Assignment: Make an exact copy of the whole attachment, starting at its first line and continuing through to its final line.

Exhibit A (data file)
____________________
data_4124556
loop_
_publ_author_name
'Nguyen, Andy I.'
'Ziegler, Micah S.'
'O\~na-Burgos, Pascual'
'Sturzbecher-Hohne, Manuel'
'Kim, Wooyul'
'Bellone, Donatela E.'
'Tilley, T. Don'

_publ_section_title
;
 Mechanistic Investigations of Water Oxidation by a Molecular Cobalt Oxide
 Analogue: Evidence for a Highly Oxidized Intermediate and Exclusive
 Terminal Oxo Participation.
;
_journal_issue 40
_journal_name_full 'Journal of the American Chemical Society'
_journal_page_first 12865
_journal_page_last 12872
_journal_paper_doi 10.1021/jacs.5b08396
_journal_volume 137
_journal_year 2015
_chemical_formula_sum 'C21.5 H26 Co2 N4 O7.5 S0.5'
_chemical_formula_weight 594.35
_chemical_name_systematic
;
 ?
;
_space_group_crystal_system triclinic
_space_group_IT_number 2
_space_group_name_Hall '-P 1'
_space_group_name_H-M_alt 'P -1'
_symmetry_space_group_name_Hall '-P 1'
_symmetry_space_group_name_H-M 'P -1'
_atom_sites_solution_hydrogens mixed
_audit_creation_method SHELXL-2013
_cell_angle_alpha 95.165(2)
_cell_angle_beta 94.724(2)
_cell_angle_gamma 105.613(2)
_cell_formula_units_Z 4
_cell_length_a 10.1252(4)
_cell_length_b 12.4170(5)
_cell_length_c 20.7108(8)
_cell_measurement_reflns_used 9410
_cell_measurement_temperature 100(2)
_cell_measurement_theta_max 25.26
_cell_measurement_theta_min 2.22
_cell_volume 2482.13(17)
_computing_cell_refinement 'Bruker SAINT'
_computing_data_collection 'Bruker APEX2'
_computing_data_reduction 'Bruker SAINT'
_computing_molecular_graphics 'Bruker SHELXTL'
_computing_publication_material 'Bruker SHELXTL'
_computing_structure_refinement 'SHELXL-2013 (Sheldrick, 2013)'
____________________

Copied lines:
data_4124556
loop_
_publ_author_name
'Nguyen, Andy I.'
'Ziegler, Micah S.'
'O\~na-Burgos, Pascual'
'Sturzbecher-Hohne, Manuel'
'Kim, Wooyul'
'Bellone, Donatela E.'
'Tilley, T. Don'

_publ_section_title
;
 Mechanistic Investigations of Water Oxidation by a Molecular Cobalt Oxide
 Analogue: Evidence for a Highly Oxidized Intermediate and Exclusive
 Terminal Oxo Participation.
;
_journal_issue 40
_journal_name_full 'Journal of the American Chemical Society'
_journal_page_first 12865
_journal_page_last 12872
_journal_paper_doi 10.1021/jacs.5b08396
_journal_volume 137
_journal_year 2015
_chemical_formula_sum 'C21.5 H26 Co2 N4 O7.5 S0.5'
_chemical_formula_weight 594.35
_chemical_name_systematic
;
 ?
;
_space_group_crystal_system triclinic
_space_group_IT_number 2
_space_group_name_Hall '-P 1'
_space_group_name_H-M_alt 'P -1'
_symmetry_space_group_name_Hall '-P 1'
_symmetry_space_group_name_H-M 'P -1'
_atom_sites_solution_hydrogens mixed
_audit_creation_method SHELXL-2013
_cell_angle_alpha 95.165(2)
_cell_angle_beta 94.724(2)
_cell_angle_gamma 105.613(2)
_cell_formula_units_Z 4
_cell_length_a 10.1252(4)
_cell_length_b 12.4170(5)
_cell_length_c 20.7108(8)
_cell_measurement_reflns_used 9410
_cell_measurement_temperature 100(2)
_cell_measurement_theta_max 25.26
_cell_measurement_theta_min 2.22
_cell_volume 2482.13(17)
_computing_cell_refinement 'Bruker SAINT'
_computing_data_collection 'Bruker APEX2'
_computing_data_reduction 'Bruker SAINT'
_computing_molecular_graphics 'Bruker SHELXTL'
_computing_publication_material 'Bruker SHELXTL'
_computing_structure_refinement 'SHELXL-2013 (Sheldrick, 2013)'